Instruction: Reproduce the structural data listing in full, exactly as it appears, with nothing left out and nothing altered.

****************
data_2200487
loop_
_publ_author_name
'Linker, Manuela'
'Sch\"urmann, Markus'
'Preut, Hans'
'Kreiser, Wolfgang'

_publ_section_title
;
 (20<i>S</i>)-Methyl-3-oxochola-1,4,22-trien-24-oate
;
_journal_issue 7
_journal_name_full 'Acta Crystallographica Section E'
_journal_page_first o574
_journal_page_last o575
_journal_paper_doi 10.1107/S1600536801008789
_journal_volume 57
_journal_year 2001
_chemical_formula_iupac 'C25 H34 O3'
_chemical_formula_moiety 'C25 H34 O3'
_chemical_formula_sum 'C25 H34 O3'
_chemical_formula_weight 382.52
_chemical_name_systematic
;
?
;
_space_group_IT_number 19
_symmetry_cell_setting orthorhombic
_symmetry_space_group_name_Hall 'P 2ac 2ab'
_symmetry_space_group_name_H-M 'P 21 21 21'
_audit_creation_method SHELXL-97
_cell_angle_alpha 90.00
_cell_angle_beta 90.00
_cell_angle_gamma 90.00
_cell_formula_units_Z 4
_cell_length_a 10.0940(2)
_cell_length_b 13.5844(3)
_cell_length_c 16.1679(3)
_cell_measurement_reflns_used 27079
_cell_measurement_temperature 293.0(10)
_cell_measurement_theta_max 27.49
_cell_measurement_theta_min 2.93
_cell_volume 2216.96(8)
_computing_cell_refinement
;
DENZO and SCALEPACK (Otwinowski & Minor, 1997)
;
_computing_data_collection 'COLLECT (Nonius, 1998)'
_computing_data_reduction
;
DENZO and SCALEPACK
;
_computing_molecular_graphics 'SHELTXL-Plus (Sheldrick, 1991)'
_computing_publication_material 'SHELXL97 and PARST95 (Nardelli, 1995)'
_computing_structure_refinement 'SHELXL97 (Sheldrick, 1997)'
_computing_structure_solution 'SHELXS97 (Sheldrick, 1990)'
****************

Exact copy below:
data_2200487
loop_
_publ_author_name
'Linker, Manuela'
'Sch\"urmann, Markus'
'Preut, Hans'
'Kreiser, Wolfgang'

_publ_section_title
;
 (20<i>S</i>)-Methyl-3-oxochola-1,4,22-trien-24-oate
;
_journal_issue 7
_journal_name_full 'Acta Crystallographica Section E'
_journal_page_first o574
_journal_page_last o575
_journal_paper_doi 10.1107/S1600536801008789
_journal_volume 57
_journal_year 2001
_chemical_formula_iupac 'C25 H34 O3'
_chemical_formula_moiety 'C25 H34 O3'
_chemical_formula_sum 'C25 H34 O3'
_chemical_formula_weight 382.52
_chemical_name_systematic
;
?
;
_space_group_IT_number 19
_symmetry_cell_setting orthorhombic
_symmetry_space_group_name_Hall 'P 2ac 2ab'
_symmetry_space_group_name_H-M 'P 21 21 21'
_audit_creation_method SHELXL-97
_cell_angle_alpha 90.00
_cell_angle_beta 90.00
_cell_angle_gamma 90.00
_cell_formula_units_Z 4
_cell_length_a 10.0940(2)
_cell_length_b 13.5844(3)
_cell_length_c 16.1679(3)
_cell_measurement_reflns_used 27079
_cell_measurement_temperature 293.0(10)
_cell_measurement_theta_max 27.49
_cell_measurement_theta_min 2.93
_cell_volume 2216.96(8)
_computing_cell_refinement
;
DENZO and SCALEPACK (Otwinowski & Minor, 1997)
;
_computing_data_collection 'COLLECT (Nonius, 1998)'
_computing_data_reduction
;
DENZO and SCALEPACK
;
_computing_molecular_graphics 'SHELTXL-Plus (Sheldrick, 1991)'
_computing_publication_material 'SHELXL97 and PARST95 (Nardelli, 1995)'
_computing_structure_refinement 'SHELXL97 (Sheldrick, 1997)'
_computing_structure_solution 'SHELXS97 (Sheldrick, 1990)'